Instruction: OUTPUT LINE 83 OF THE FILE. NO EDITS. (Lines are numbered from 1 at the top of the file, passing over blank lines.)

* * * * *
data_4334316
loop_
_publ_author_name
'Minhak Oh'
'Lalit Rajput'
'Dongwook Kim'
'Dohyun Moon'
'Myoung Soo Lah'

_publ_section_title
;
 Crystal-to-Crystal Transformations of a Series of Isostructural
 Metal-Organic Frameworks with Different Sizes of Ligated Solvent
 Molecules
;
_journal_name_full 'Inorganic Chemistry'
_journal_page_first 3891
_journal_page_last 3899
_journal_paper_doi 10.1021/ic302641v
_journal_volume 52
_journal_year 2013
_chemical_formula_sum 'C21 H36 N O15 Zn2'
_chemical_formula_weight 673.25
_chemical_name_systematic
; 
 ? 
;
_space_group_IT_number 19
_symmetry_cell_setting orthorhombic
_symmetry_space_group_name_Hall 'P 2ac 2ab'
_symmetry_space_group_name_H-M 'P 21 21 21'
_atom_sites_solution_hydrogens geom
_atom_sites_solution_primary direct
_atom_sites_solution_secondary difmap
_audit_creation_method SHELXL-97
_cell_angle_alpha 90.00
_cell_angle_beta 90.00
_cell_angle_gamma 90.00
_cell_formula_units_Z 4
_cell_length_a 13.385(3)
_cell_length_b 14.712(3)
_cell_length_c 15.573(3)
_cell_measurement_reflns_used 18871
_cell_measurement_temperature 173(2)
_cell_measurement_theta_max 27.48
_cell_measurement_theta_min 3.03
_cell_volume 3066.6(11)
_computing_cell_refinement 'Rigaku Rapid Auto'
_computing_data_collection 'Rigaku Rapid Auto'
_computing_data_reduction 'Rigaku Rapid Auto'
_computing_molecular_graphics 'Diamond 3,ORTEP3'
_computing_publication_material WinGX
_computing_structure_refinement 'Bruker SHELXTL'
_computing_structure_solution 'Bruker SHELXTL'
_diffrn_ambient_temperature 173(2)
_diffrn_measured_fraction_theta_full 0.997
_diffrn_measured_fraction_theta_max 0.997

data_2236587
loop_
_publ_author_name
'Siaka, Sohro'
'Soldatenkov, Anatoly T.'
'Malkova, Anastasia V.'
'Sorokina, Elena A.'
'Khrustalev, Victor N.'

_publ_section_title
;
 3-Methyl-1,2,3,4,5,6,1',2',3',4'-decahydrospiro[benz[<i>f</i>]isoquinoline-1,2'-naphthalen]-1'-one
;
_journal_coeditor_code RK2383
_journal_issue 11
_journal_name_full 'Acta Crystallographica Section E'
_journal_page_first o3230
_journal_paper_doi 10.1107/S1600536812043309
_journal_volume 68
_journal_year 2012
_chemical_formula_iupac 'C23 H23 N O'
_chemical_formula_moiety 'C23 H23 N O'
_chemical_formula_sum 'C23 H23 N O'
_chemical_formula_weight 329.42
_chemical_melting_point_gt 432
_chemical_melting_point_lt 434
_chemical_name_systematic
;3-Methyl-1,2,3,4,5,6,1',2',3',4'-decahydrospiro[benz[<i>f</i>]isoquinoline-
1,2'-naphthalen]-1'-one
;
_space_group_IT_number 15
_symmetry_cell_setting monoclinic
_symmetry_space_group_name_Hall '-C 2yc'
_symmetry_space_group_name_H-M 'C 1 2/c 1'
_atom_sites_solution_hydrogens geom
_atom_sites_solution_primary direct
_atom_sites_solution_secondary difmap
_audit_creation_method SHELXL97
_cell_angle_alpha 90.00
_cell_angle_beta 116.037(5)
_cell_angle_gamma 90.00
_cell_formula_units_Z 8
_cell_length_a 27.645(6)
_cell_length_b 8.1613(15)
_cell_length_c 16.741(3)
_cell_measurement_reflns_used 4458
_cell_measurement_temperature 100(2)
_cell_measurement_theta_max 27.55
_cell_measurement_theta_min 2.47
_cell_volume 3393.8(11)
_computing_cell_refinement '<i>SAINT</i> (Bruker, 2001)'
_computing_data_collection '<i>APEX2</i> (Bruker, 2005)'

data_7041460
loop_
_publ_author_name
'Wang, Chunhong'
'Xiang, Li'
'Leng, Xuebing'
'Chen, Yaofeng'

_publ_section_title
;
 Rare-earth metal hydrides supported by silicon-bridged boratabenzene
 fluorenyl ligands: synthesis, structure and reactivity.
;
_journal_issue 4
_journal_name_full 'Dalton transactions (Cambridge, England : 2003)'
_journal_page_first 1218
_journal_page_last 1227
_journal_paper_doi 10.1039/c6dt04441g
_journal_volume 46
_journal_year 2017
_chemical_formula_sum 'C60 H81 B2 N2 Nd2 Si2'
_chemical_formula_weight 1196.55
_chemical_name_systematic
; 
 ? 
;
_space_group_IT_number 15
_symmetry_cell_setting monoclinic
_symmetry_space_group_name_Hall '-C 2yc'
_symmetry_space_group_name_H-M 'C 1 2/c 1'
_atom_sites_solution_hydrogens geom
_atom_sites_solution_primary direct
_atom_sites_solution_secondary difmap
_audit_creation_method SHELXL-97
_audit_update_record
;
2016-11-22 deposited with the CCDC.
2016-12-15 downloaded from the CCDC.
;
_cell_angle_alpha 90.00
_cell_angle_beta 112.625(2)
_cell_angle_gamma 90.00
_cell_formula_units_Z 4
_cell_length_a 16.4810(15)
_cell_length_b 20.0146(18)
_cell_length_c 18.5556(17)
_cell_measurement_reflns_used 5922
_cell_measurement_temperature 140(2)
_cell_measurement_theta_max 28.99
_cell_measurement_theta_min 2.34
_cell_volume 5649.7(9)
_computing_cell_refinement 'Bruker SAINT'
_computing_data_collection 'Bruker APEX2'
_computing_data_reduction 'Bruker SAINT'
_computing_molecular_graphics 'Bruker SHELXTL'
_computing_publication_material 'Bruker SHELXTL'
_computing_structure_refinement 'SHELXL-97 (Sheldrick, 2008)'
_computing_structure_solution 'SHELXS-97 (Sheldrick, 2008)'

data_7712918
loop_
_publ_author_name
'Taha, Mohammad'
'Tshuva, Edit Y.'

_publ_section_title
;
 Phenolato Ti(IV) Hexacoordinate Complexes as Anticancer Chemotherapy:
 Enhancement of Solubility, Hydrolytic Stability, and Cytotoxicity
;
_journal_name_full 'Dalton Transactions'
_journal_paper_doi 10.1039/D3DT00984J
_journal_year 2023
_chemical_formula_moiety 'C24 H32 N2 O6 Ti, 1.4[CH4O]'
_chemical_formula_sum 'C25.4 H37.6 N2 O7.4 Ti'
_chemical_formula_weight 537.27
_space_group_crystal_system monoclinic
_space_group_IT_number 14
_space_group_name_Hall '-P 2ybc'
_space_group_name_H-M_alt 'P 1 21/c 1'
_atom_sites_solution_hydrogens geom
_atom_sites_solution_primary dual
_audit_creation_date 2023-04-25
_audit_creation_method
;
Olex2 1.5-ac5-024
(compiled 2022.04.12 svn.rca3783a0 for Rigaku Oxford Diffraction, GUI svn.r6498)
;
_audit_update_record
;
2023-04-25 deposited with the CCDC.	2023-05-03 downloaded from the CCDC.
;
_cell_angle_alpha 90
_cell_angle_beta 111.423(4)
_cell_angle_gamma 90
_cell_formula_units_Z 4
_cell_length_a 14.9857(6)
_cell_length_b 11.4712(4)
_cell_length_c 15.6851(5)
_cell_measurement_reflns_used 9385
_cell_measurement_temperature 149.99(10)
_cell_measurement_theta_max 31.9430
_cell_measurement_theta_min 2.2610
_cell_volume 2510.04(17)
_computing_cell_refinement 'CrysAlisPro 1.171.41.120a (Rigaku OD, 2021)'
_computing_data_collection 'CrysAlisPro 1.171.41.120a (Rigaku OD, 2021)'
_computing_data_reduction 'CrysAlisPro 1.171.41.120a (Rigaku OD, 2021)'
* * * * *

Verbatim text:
;3-Methyl-1,2,3,4,5,6,1',2',3',4'-decahydrospiro[benz[<i>f</i>]isoquinoline-